Zonation of hepatic fatty acid metabolism — The diversity of its regulation and the benefit of modeling
A pronounced heterogeneity between hepatocytes in subcellular structure and enzyme activities was discovered more than 50 years ago and initiated the idea of metabolic zonation. In the last decades zonation patterns of liver metabolism were extensively investigated for carbohydrate, nitrogen and lipid metabolism. The present review focuses on zonation patterns of the latter. We review recent findings regarding the zonation of fatty acid uptake and oxidation, ketogenesis, triglyceride synthesis and secretion, de novo lipogenesis, as well as bile acid and cholesterol metabolism. In doing so, we expose knowledge gaps and discuss contradictory experimental results, for example on the zonation pattern of fatty acid oxidation and de novo lipogenesis. Thus, possible rewarding directions of further research are identified. Furthermore, recent findings about the regulation of metabolic zonation are summarized, especially regarding the role of hormones, nerve innervation, morphogens, gender differences and the influence of the circadian clock. In the last part of the review, a short collection of models considering hepatic lipid metabolism is provided. We conclude that modeling, despite its proven benefit for understanding of hepatic carbohydrate and ammonia metabolisms, has so far been largely disregarded in the study of lipid metabolism; therefore some possible fields of modeling interest are presented.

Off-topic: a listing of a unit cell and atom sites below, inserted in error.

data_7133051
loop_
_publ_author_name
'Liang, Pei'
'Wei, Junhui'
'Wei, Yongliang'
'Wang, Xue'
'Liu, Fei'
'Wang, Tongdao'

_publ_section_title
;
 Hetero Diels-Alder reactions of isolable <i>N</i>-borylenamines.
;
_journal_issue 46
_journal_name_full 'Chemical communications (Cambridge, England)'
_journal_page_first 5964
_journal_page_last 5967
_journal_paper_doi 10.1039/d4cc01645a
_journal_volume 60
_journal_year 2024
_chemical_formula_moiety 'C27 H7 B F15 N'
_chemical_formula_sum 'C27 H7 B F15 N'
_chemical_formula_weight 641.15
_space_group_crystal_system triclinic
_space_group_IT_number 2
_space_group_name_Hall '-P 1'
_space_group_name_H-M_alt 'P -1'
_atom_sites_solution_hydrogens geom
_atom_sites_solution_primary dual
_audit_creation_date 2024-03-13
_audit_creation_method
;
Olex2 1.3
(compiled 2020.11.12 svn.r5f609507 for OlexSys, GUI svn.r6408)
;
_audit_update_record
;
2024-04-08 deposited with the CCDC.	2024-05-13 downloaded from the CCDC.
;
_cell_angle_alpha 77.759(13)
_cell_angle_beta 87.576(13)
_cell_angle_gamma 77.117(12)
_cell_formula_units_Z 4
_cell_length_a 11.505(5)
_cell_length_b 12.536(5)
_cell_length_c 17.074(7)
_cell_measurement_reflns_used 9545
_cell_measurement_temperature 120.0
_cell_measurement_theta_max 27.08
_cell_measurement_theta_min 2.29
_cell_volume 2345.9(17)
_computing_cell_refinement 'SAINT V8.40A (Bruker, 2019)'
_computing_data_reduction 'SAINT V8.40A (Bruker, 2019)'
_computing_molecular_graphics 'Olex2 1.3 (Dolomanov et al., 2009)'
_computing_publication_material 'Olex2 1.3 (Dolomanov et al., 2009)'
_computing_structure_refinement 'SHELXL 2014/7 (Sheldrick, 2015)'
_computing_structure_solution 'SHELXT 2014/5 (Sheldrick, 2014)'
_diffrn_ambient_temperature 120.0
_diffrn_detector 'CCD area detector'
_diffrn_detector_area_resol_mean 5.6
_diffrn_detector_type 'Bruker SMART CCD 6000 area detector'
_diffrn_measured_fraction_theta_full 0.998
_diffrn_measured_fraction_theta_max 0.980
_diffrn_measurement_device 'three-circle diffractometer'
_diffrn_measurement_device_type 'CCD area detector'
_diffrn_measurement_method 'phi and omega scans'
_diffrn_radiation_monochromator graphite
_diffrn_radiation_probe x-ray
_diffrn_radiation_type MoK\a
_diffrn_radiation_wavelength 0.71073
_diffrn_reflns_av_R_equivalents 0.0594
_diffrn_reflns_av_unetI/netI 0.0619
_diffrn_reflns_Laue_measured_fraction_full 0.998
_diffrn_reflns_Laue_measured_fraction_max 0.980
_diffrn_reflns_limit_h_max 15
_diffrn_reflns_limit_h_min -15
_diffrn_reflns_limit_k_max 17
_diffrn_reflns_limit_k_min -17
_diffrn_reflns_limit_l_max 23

Schleicher, J. / Tokarski, C. / Marbach, E. / et al: Zonation of hepatic fatty acid metabolism — The diversity of its regulation and the benefit of modeling. 2015.
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